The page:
UK travellers who have had both doses of a Covid-19 vaccine could avoid quarantine measures, under government plans to resume foreign holidays.
Prime Minister Boris Johnson is expected to announce when international travel may restart on Monday (5 April).
It is expected that the government will introduce a traffic light system for foreign travel, with countries to be rated as red, amber or green based on Covid infection rates, vaccination levels, and the prevalence of coronavirus variants.
What are the rules on foreign travel?
Overseas holidays are currently banned in the UK due to the current lockdown measures, with travel only permitted in exceptional circumstances, such as for work or study.
Legislation means that people living in England and Wales risk being issued with a £5,000 fine for breaking the rules.
In Scotland, it is currently illegal to travel abroad for holidays and other leisure purposes. The Scottish government has said that foreign travel will not be possible before 17 May and maybe for some time after.
Similarly, in Northern Ireland it is illegal to travel outside the Common Travel Area (UK, Republic of Ireland (ROI), Isle of Man and Channel Islands), unless you have a legally permitted reason to do so.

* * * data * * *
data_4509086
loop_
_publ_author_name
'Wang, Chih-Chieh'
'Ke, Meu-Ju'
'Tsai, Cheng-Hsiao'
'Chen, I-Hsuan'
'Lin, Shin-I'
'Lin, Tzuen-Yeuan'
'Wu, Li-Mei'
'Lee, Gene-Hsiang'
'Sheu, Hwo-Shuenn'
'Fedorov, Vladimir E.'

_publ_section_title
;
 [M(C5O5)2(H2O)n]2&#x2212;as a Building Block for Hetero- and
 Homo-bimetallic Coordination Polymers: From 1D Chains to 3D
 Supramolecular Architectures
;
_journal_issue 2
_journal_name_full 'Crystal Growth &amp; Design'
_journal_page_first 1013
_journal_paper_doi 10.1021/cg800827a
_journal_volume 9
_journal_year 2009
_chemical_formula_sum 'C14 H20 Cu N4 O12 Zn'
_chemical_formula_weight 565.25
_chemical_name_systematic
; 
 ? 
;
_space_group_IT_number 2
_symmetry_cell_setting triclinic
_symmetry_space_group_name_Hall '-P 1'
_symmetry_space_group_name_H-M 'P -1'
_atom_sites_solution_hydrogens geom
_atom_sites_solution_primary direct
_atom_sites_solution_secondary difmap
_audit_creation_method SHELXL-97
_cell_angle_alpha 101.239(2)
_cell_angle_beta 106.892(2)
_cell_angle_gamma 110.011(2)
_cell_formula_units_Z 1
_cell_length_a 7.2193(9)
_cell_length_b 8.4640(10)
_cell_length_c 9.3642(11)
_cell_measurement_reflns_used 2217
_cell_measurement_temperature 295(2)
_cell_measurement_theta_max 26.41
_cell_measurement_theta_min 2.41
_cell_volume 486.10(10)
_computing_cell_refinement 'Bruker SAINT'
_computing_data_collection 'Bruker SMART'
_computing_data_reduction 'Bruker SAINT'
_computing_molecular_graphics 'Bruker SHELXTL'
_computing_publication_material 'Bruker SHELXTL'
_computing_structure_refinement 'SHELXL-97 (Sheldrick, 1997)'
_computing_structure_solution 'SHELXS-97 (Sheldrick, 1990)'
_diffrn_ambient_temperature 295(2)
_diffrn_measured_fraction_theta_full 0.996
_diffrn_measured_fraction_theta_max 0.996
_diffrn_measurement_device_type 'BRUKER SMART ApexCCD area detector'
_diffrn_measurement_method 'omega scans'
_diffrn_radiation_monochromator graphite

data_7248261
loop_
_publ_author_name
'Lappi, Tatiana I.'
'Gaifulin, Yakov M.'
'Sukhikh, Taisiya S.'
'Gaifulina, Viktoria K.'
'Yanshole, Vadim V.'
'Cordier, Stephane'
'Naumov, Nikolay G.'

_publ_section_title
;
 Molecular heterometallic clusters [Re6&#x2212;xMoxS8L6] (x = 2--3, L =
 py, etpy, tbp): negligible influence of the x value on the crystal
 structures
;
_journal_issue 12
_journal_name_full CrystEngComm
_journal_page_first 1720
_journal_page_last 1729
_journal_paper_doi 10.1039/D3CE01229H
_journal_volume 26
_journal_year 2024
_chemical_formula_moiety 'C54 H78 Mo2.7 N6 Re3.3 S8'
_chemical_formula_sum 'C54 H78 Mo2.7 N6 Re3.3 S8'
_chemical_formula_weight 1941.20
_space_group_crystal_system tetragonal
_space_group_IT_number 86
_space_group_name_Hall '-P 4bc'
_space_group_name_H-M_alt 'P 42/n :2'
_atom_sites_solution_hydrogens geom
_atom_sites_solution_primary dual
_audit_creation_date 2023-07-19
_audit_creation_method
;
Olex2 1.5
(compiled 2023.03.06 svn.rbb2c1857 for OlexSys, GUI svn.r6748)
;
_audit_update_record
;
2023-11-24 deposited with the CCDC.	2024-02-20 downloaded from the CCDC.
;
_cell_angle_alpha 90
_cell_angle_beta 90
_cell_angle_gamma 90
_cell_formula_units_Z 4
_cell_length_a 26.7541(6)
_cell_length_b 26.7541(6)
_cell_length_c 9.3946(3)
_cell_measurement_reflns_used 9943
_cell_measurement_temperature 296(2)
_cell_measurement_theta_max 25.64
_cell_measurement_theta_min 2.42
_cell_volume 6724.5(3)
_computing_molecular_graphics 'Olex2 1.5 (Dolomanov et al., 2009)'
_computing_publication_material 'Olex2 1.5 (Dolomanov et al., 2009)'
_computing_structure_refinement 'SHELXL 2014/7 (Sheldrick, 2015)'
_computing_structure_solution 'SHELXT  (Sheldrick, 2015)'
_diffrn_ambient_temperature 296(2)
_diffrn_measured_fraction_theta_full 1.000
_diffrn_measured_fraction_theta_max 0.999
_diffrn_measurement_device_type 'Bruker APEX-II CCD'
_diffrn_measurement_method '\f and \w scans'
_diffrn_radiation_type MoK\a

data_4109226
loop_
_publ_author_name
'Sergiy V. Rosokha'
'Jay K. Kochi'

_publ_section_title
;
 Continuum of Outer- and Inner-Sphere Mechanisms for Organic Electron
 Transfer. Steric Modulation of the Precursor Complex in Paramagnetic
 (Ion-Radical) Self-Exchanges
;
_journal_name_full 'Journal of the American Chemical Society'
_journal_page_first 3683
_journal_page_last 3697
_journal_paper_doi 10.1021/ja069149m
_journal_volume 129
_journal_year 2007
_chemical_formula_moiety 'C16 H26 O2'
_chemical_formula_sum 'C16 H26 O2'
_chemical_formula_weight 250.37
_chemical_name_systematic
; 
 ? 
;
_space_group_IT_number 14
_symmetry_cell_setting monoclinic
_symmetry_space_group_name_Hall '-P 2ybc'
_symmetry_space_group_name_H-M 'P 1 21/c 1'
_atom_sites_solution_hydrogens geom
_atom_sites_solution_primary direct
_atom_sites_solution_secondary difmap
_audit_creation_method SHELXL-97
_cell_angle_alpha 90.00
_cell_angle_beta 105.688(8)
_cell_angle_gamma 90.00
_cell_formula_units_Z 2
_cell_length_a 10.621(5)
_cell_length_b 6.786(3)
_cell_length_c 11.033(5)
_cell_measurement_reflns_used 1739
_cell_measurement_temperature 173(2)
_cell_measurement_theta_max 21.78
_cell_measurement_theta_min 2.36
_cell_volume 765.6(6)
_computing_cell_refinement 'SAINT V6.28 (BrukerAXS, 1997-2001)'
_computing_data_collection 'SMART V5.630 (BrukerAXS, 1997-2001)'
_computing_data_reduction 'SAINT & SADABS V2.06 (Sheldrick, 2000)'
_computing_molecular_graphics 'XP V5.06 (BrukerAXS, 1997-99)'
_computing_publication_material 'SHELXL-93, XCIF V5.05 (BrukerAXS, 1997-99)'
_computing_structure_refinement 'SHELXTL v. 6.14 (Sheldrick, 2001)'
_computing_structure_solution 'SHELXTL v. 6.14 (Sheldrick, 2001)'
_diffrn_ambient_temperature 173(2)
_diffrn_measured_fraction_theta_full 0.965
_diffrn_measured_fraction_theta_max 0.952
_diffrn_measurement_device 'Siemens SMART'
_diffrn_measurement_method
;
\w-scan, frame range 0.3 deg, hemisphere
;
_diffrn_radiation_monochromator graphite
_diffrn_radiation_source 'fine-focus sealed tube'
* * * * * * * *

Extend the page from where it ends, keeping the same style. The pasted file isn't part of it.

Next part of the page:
Covid tests before travel
Mr Johnson is due to outline plans for easing travel restrictions in England on Easter Monday (5 April), including requirements for foreign trips.
Travellers returning to the UK from abroad will be expected to have pre-departure Covid tests regardless of their vaccination status, according to plans from the government’s global travel taskforce.
However, those who have been fully vaccinated against coronavirus could need fewer tests when returning from low-risk countries.
People who have received two doses of a Covid-19 vaccine may also avoid having to quarantine for 10 days following a visit to medium-risk countries, according to The Telegraph.
It comes after the Times reported on Friday (2 April) that travel to and from red-list countries will be banned, while green-list countries are expected to be free from quarantine measures.
Any restrictions on travelling abroad could see Brits shun international travel in favour of a domestic holiday, with scientific experts recommending that staycations should be encouraged over foreign trips this year.
Hesitancy towards the Covid-19 vaccine across parts of mainland Europe may also see popular tourist spots avoided by UK holidaymakers, with these locations deemed more high-risk than the likes of the US and Israel, where vaccination rates are good.
How would a traffic light system work?
A traffic light system for travel would allocate countries a colour depending whether they are safe for travellers to visit for a summer holiday.
Reports have suggested that no travel restrictions would be attached to green countries, but those returning from yellow listed countries would be required to present proof of Covid-19 testing and/or vaccination before entering the UK. Although no quarantine requirements would be in place in this case.
Travel to and from an amber country would require a coronavirus test within seven hours of departure and arrival to and from the UK, with travellers able to leave quarantine on the third day if they test negative.
No entry would be permitted from red-list countries with limited exceptions.